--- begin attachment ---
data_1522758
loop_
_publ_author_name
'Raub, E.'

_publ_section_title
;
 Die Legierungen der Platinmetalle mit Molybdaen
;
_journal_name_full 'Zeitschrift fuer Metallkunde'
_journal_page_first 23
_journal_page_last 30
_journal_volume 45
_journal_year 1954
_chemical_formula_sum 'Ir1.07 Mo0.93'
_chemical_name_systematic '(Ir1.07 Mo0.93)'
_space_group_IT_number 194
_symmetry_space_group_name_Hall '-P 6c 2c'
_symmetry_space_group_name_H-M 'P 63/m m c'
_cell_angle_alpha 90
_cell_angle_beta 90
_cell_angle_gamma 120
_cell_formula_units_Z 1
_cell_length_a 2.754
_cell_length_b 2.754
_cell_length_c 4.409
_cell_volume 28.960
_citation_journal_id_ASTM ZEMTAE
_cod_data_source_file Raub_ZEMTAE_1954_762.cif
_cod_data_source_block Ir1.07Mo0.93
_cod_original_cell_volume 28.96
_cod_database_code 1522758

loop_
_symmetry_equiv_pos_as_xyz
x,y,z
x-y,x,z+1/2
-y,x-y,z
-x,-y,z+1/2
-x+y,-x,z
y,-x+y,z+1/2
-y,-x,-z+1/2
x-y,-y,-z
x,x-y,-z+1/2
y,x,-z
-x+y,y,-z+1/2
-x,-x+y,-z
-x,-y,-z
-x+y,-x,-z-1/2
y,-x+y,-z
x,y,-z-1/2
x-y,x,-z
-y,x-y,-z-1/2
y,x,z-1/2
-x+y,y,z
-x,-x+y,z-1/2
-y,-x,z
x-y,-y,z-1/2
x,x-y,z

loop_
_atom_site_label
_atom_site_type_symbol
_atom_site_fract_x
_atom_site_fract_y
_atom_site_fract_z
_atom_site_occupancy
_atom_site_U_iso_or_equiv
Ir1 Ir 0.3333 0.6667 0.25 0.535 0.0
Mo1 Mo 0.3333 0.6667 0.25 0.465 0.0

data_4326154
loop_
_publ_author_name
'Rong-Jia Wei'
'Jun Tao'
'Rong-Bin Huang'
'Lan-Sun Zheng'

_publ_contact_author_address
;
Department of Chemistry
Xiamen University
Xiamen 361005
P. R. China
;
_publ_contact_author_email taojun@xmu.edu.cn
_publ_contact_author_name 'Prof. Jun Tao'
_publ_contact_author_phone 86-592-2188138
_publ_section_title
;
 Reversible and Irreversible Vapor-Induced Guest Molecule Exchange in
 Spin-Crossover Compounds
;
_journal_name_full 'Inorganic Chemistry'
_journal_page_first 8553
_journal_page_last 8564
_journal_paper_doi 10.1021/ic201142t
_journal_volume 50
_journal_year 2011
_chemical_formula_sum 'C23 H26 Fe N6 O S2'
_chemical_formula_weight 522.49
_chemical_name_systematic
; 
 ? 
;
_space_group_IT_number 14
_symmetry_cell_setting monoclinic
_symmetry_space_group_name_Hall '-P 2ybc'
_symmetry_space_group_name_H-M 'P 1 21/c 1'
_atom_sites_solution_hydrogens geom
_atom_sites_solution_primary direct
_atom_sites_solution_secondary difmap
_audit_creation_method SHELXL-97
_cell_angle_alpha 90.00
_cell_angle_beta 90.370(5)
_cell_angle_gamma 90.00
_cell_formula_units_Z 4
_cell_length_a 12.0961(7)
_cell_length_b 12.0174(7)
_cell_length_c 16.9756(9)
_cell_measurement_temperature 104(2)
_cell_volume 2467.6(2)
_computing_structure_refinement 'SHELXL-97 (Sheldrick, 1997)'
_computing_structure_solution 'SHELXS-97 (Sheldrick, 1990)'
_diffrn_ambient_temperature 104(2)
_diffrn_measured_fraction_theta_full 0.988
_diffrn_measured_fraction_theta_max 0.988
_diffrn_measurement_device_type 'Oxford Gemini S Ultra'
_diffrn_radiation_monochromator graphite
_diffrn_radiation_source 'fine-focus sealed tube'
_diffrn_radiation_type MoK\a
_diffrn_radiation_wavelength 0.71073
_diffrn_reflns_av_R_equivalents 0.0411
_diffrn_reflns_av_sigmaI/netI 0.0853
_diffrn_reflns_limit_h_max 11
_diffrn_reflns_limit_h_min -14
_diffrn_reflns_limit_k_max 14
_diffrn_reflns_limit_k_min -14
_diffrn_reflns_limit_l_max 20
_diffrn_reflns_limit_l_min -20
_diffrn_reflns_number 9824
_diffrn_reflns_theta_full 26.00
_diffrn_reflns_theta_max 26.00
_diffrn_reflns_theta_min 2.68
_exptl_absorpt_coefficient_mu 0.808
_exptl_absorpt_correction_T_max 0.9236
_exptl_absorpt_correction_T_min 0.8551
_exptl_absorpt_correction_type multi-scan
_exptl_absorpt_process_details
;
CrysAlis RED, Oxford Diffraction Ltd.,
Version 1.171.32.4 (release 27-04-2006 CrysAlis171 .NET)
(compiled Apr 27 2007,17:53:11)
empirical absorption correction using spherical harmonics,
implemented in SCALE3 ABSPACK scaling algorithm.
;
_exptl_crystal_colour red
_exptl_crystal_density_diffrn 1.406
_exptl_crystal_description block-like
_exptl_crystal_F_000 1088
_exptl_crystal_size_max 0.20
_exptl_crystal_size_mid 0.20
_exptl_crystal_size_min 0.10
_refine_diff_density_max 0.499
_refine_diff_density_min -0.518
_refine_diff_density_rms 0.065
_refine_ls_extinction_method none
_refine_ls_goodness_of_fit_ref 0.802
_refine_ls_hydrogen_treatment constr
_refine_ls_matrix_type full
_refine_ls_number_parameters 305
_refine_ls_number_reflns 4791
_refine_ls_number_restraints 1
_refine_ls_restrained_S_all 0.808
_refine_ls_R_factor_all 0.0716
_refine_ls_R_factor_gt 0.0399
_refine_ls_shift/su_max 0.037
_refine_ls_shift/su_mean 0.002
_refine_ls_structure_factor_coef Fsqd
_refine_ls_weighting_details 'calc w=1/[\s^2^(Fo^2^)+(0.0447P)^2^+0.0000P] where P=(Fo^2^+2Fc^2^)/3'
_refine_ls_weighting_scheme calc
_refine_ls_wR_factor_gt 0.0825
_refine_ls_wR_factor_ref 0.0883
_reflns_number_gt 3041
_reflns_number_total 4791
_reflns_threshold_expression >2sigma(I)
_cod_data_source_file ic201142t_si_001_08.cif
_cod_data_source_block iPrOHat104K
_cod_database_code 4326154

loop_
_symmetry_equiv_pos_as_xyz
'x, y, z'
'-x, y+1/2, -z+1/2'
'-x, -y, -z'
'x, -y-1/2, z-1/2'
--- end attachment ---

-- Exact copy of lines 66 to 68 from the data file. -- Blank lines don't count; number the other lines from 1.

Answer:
Ir1 Ir 0.3333 0.6667 0.25 0.535 0.0
Mo1 Mo 0.3333 0.6667 0.25 0.465 0.0

data_4326154